I was given emergency treatment (triage) in the Labor and Delivery section of the hospital. Thank goodness no babies were being born at that time! I had the full attention of the staff there along with the eye and ear specialists, the orthopedic surgeon, and the general surgeon who'd been called to care for me. A few weeks later I got a great card from the Labor and Delivery staff who hailed me as their first male patient! They also told me I needed to learn how to push better.

I continually asked questions throughout the night as the doctors worked on my severed ear, crushed right hand, gaping leg wound, facial fracture, and hundreds of wounds from "shrapnel" of flying glass, concrete, and metal. In all, I required over 150 stitches.

My family kept the full impact of what had happened from me until the next morning when the medication had worn off and I was more coherent. I really didn't understand the extent of the damage to the Murrah Building until Friday. When I saw the first pictures of the building on television, I immediately asked about the children, my co-workers, and the friends who'd been a part of my life for the past 20 years. I still didn't totally comprehend the impact this event would have on the world.

The days that followed are pretty much a blur. My wife Lynne talks about the nurse trying to comb the glass out of my hair missing the 20 staples which held my scalp together. According to her, it looked like I had glitter in my hair from the thousands of tiny fragments of glass. Over the ensuing weeks, I had 2-3 doctor appointments each week. My crushed right hand required two surgeries, the ear specialist had to remove glass from my ear canal on more than one occasion - including a large piece which had lodged in the eardrum itself. Regular visits to physical therapy lasted 18 months. The plastic surgeon removed a large piece of glass from my cheek in July of '95. Pieces of glass still work their way to the surface and have to be removed. They are a constant reminders of how fortunate I have been to have survived. With my wife Lynne as my chauffeur, I returned to work for a few hours a day only 43 days after the bombing."

The Murrah Building

I'd like to say something about the building before the bombing. There were 17 federal agencies located in the building. I knew the majority of their employees as friends, co-workers or familiar faces that passed by my window every morning coming to work. There were also 3 non-federal agencies in the building including the Federal Employees Credit Union, snack bar, and the day care facility where some of the children died.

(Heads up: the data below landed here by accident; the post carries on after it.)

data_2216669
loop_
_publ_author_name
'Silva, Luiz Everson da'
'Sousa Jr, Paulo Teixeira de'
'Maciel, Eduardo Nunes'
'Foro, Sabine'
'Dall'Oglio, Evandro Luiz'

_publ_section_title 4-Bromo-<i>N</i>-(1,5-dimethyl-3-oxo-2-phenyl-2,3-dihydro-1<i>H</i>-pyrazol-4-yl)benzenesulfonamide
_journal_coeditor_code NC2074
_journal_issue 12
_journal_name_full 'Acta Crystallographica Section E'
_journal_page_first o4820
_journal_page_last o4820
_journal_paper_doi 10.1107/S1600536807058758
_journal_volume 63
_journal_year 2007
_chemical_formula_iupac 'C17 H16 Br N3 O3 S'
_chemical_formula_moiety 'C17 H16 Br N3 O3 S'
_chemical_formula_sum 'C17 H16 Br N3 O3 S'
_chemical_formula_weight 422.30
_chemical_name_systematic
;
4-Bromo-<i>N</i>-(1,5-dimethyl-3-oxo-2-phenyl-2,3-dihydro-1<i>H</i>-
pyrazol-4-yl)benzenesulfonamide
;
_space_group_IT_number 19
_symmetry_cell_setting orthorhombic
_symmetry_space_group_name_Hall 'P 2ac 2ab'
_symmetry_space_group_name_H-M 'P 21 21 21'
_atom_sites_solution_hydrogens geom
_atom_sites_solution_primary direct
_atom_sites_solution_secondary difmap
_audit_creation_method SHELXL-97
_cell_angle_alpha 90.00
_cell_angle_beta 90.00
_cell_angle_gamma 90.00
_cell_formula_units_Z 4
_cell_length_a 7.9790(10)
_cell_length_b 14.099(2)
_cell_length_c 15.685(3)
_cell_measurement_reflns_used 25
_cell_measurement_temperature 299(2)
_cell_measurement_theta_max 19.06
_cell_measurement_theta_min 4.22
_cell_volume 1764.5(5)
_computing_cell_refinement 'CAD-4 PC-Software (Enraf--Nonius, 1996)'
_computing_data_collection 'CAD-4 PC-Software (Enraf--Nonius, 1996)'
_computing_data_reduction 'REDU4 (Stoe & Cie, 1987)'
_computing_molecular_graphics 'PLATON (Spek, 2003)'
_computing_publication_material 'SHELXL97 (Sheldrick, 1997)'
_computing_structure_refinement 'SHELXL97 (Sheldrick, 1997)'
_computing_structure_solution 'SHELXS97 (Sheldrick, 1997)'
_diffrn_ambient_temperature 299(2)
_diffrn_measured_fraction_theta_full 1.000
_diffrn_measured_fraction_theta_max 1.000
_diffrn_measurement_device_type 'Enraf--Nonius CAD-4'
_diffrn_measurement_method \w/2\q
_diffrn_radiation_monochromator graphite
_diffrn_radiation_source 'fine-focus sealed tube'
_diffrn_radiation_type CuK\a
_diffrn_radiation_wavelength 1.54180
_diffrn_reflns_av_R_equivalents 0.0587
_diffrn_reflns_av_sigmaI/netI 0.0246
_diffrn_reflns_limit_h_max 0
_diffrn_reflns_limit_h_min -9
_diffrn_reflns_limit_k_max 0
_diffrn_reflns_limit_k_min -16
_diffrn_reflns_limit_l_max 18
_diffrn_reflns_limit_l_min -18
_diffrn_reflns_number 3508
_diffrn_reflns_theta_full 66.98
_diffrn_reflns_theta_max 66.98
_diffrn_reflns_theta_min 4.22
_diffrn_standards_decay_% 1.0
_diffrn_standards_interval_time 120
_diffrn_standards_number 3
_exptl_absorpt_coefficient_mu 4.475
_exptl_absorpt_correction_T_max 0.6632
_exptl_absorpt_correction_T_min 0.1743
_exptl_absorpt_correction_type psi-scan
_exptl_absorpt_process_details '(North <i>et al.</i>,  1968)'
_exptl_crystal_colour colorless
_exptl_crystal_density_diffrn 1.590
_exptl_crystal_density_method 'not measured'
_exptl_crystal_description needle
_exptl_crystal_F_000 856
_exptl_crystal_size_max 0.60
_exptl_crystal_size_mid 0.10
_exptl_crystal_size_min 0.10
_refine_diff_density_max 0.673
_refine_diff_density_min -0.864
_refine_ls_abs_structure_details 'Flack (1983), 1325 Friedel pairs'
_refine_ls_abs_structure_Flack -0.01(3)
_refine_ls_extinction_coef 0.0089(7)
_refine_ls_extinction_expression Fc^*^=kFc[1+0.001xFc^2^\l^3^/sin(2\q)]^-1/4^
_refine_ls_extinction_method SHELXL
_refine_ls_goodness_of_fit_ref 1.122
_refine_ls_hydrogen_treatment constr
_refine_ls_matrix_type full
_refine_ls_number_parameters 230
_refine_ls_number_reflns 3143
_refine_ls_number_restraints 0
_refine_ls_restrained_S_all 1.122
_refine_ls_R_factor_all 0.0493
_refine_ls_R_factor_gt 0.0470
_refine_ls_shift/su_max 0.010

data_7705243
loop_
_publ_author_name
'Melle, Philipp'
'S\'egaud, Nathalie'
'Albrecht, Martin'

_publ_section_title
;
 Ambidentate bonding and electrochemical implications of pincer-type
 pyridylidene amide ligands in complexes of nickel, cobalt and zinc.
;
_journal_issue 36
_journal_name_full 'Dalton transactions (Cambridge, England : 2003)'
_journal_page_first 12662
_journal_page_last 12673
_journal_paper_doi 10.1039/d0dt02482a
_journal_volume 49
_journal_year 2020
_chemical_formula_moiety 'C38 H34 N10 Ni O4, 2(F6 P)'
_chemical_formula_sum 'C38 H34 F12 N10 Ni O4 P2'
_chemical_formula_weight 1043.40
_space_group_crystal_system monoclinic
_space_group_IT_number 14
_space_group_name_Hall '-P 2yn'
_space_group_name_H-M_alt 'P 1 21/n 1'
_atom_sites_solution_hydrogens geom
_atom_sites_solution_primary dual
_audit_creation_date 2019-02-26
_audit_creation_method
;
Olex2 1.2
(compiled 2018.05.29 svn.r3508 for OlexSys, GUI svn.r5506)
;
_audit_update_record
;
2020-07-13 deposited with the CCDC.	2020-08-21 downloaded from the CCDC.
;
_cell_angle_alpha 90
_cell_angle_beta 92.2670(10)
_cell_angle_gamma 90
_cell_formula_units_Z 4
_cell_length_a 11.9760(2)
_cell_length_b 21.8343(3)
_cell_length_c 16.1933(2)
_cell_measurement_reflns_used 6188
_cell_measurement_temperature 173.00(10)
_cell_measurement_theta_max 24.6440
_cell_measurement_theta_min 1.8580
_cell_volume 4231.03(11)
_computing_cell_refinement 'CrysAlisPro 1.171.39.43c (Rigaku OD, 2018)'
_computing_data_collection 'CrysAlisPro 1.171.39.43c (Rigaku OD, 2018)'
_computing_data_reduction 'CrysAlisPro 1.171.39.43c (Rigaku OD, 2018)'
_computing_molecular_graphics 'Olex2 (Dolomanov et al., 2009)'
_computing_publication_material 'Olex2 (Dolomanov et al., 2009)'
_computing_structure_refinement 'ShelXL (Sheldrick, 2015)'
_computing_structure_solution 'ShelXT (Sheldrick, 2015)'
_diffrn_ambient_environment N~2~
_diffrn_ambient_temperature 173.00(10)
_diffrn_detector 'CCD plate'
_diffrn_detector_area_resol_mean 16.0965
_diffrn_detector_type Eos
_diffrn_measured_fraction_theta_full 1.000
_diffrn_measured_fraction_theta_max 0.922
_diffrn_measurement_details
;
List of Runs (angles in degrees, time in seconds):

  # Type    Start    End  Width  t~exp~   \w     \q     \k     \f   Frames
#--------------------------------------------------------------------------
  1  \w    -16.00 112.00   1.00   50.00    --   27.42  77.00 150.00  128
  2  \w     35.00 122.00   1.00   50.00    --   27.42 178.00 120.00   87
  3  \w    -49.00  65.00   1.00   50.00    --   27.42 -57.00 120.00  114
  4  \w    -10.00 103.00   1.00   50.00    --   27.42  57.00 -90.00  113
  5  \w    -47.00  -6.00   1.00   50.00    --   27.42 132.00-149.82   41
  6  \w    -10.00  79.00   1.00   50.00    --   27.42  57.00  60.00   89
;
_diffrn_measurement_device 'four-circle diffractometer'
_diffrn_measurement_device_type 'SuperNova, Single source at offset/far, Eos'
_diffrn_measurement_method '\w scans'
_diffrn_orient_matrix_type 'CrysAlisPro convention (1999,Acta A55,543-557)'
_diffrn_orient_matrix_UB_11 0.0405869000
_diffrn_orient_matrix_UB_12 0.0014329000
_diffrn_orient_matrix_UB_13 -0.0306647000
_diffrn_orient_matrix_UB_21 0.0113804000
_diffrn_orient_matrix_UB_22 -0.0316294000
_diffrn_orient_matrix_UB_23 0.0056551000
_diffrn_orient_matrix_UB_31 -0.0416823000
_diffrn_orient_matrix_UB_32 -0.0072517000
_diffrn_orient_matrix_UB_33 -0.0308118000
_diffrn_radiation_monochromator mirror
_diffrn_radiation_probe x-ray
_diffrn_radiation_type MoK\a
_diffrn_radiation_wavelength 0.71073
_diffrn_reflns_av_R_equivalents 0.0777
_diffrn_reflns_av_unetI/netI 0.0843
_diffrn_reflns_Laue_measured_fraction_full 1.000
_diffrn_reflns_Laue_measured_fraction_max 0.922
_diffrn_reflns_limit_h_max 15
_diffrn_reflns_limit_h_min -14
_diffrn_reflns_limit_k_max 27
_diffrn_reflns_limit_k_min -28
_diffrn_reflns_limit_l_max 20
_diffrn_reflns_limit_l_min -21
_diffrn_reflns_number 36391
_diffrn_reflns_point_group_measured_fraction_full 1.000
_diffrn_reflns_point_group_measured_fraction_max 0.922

The building was opened in April 1977, being named in honor of Federal Judge Alfred P. Murrah who died in 1975. The adjacent parking facility sustained some damage, but minimal enough that it could be repaired and we have been parking the federal family back in it since January of 1996. It has approximately 600 spaces and is located below the plaza, a place adjacent to the building which was used extensively by the tenants and visitors to the building and also included the child care playground. It provides the best vantage point to view the outdoor memorial that has been built.

Knowing the building as I did as a maintenance, mechanic, mechanic foreman, and buildings manager, I don't think any other building could have withstood such a blast without greater loss of life. It was built of reinforced concrete and treated with fire resistant materials. It was certainly difficult to see it imploded on May 23, 1995.

The Memorial

I was fortunate enough to help draft and get approved a Mission Statement which was to become the cornerstone in shaping and guiding the design and development of the memorial. It represents a remarkable community consensus document which evolved under the most difficult of circumstances. The process of developing this Memorial so soon after a tragedy of this magnitude is unprecedented. After an eight month massive input campaign from families, survivors, community members, and more than 10,000 people across the world in March of 1996, the Memorial Task Force unanimously approved the Memorial Mission Statement.

In October of 1997, President Clinton signed Public Law 105-58 establishing the OKC National Memorial as a unit of the National Parks Service and designating the OKC National Memorial Trust.

I was honored when President Clinton named me as one of the nine members of the trust and recall with gratitude his endorsement of the Oklahoma City National Memorial at a ceremony at the White House in August, 1998. To say that this was an experience of a lifetime is an incredible understatement.

Tragedies like this just doesn't happen in the United States, especially in a place like Oklahoma. The horror of what occurred will stay with us always, but also will the courage and determination and love displayed by people from everywhere and all walks of life. It's our hope that the memorial will speak to the pain and the healing as the Mission statement so simply suggests:

We Come Here to Remember Those Who Were Killed, Those Who Survived, and Those Changed Forever. May All Who Leave Here Know the Impact of Violence. May This Memorial Offer Comfort, Strength, Peace, Hope and Serenity.

Richard Williams is an Oklahoma City bombing survivor and community activist. He may be reached at: murrahsurvivor@comcast.net